Vaccine Access, Trust are Key Issues in Vulnerable Communities

IW’s latest “Community Conversation” focused on “The Vaccine & The Vulnerable,” exploring issues of health inequities in communities hit hard by the pandemic. The conversation was guided by IW’s Rev. Dr. Rosetta Robinson, director of the Emergency Assistance Coalition.

Shawn Ellis of Montgomery County’s Office of Community Partnerships noted Montgomery County’s success in connecting with underrepresented communities to boost participation in the 2020 Census. The County now is deploying a similar outreach model to reach communities of color, share information, and build trust about the disease and vaccine.

He said Montgomery County is committed to addressing COVID-related equity issues, with efforts that include prioritizing vaccine access by targeting zip codes that are home to a disproportionate number of people affected by the disease.

But he and other speakers highlighted two limiting factors: access and hesitancy. Ellis noted that low-income residents are challenged by barriers to getting accurate information, getting tested, and gaining access to preregister for the vaccine. The access problems often center around technology limitations – the inability to sign up via a computer or other device. Other access issues include transportation limitations and language barriers.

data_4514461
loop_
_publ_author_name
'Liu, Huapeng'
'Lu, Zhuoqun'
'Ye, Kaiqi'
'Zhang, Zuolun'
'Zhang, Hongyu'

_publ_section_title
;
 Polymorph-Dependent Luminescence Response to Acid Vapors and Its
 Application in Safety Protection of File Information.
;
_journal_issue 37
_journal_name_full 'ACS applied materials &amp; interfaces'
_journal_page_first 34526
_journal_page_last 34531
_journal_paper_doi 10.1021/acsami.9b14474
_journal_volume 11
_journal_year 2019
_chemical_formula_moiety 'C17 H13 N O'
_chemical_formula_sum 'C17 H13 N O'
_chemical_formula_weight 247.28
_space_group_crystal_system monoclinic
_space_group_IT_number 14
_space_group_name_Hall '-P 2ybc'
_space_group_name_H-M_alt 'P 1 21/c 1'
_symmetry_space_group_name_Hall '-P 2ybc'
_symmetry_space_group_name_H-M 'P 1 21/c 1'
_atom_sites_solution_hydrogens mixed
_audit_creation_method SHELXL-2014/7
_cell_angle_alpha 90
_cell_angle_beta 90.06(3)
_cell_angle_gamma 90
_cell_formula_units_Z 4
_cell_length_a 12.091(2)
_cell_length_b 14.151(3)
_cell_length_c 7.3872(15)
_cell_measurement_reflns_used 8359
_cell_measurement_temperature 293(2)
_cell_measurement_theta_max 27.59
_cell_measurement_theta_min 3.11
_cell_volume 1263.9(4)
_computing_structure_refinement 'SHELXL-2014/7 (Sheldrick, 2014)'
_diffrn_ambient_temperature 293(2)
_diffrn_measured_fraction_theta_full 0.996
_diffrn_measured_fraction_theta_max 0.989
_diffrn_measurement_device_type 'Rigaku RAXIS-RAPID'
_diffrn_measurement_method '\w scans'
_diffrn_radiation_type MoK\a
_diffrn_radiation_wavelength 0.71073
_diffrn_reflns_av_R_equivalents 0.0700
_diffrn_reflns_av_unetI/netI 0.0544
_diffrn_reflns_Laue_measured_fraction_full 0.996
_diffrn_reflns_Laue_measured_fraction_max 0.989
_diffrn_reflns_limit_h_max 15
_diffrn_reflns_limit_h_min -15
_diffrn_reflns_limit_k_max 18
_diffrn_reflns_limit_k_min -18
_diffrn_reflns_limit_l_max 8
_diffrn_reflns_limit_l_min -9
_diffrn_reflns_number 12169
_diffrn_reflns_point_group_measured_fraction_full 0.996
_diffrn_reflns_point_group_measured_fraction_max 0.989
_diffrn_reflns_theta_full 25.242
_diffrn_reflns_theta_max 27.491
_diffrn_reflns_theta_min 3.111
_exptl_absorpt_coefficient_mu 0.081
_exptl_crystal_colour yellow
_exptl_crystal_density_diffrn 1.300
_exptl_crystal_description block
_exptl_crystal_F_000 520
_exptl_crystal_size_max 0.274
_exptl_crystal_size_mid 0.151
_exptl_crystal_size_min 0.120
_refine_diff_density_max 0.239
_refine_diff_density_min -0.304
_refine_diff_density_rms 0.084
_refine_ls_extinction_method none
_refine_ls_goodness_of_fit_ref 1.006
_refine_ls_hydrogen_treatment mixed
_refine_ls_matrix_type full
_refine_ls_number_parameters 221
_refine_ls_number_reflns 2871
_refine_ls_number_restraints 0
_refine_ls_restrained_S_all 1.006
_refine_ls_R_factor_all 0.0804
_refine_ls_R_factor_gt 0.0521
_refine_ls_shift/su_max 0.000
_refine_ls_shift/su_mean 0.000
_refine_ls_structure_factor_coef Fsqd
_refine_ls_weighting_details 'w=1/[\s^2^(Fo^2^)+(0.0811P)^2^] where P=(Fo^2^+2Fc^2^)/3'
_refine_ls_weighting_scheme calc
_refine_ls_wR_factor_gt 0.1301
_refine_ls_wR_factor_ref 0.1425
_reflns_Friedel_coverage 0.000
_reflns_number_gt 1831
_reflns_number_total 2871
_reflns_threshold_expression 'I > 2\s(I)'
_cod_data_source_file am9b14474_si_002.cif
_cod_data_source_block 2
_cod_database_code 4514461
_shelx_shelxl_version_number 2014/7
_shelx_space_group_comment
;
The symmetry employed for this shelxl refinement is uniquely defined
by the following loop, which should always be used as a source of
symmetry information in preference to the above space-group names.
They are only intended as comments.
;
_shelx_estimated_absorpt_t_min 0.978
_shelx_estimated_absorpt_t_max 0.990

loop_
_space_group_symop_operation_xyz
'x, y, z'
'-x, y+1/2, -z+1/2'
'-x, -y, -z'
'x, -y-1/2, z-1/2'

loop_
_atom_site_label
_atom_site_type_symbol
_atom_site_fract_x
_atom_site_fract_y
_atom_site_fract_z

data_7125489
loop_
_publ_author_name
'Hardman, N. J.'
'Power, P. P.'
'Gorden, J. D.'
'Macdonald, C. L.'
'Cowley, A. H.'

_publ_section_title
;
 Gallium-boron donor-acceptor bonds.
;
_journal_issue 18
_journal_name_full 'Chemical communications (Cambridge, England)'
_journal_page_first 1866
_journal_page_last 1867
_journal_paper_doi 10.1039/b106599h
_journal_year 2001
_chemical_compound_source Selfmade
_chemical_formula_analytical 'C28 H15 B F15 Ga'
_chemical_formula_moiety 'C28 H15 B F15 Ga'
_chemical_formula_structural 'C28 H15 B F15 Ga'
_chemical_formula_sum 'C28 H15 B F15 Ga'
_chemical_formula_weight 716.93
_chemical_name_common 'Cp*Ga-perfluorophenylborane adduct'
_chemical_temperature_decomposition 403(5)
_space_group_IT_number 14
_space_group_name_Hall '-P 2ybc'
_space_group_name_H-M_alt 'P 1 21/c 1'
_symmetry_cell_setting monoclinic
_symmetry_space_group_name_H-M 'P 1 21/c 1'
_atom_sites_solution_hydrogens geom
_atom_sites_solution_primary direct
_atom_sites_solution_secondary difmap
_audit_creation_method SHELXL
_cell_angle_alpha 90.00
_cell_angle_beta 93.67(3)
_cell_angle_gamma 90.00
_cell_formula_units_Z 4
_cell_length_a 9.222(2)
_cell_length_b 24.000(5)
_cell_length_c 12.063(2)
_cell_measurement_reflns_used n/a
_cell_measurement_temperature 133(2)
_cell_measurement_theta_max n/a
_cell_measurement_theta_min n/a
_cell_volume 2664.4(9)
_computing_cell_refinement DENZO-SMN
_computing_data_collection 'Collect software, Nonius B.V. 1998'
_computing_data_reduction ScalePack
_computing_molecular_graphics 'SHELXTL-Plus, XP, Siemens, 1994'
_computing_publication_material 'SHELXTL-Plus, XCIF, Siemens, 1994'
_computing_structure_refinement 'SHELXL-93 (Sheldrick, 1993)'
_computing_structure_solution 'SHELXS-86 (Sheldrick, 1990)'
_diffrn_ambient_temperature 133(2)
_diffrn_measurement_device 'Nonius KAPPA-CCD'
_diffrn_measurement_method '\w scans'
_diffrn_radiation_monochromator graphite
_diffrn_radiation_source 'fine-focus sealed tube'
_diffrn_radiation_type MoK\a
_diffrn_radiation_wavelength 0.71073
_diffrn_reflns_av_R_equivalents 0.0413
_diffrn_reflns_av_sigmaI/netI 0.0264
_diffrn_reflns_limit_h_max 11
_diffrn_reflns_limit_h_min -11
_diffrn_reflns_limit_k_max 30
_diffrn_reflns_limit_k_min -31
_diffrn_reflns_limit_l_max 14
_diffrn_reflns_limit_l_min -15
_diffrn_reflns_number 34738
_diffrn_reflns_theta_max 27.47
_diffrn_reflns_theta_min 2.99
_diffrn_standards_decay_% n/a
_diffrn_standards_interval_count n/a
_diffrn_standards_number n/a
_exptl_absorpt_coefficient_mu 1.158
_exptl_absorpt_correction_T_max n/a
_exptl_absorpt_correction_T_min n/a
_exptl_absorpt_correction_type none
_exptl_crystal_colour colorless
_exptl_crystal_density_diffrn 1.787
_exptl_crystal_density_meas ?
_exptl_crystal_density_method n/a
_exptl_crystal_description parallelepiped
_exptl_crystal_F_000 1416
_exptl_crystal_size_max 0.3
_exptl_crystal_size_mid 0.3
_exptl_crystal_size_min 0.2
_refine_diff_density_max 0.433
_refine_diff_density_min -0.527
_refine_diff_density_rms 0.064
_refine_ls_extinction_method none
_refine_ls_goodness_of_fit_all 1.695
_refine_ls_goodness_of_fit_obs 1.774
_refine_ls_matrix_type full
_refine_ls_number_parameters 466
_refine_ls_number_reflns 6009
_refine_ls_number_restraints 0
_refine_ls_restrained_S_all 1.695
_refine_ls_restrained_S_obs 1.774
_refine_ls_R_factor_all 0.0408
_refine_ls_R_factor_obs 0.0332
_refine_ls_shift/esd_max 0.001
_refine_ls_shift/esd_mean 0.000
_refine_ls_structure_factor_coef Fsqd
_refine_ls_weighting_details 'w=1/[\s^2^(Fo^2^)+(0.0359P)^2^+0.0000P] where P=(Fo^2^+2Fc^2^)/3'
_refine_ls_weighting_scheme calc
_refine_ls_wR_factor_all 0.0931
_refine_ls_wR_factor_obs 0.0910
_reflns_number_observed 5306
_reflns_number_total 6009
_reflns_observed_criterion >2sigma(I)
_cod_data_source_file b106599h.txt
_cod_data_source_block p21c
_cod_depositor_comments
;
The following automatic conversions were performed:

The hesitancy issue relates to the need to build trust in the vaccine and delivery process. Ellis said the county’s COVID outreach team is working closely with partners in faith communities and other community-based partners. Elijah Wheeler, executive director of Montgomery County Collaboration Council and chair of the County Executive’s African American Advisory Council, said, “We need trusted messengers who look like the community we are trying to serve to be sure people are getting the information they need.” He acknowledged County leaders’ efforts to respond to equity issues, but “the issue is much larger than Montgomery County,” including vaccine supplies that are controlled at the State and Federal levels.

Physician Dr. Kathryn Kelly, a leader of the African American Health Program, provided valuable information about how the vaccines work and their effectiveness. She also provided answers to frequently asked questions. Dr. Kelly indicated she is part of a group of doctors who are asking Montgomery County to designate physicians of color as vaccine providers to enhance access and trust.

IW CEO Courtney Hall noted that disparities and equity issues in vaccine delivery are “placing our most vulnerable communities at risk.” A lack of transportation to a vaccine site, or the inability to log on to preregister to get the vaccine “are real barriers.”

The session was part of IW’s ongoing “Community Conversation” Zoom series delving into the impacts of the COVID pandemic. Thank you to the experts who participated in the conversation and those who joined the call. You can watch the whole conversation here. IW will hold a follow-on session, “The Vaccine & The Vulnerable, Part 2,” on March 25. Registration information is here.

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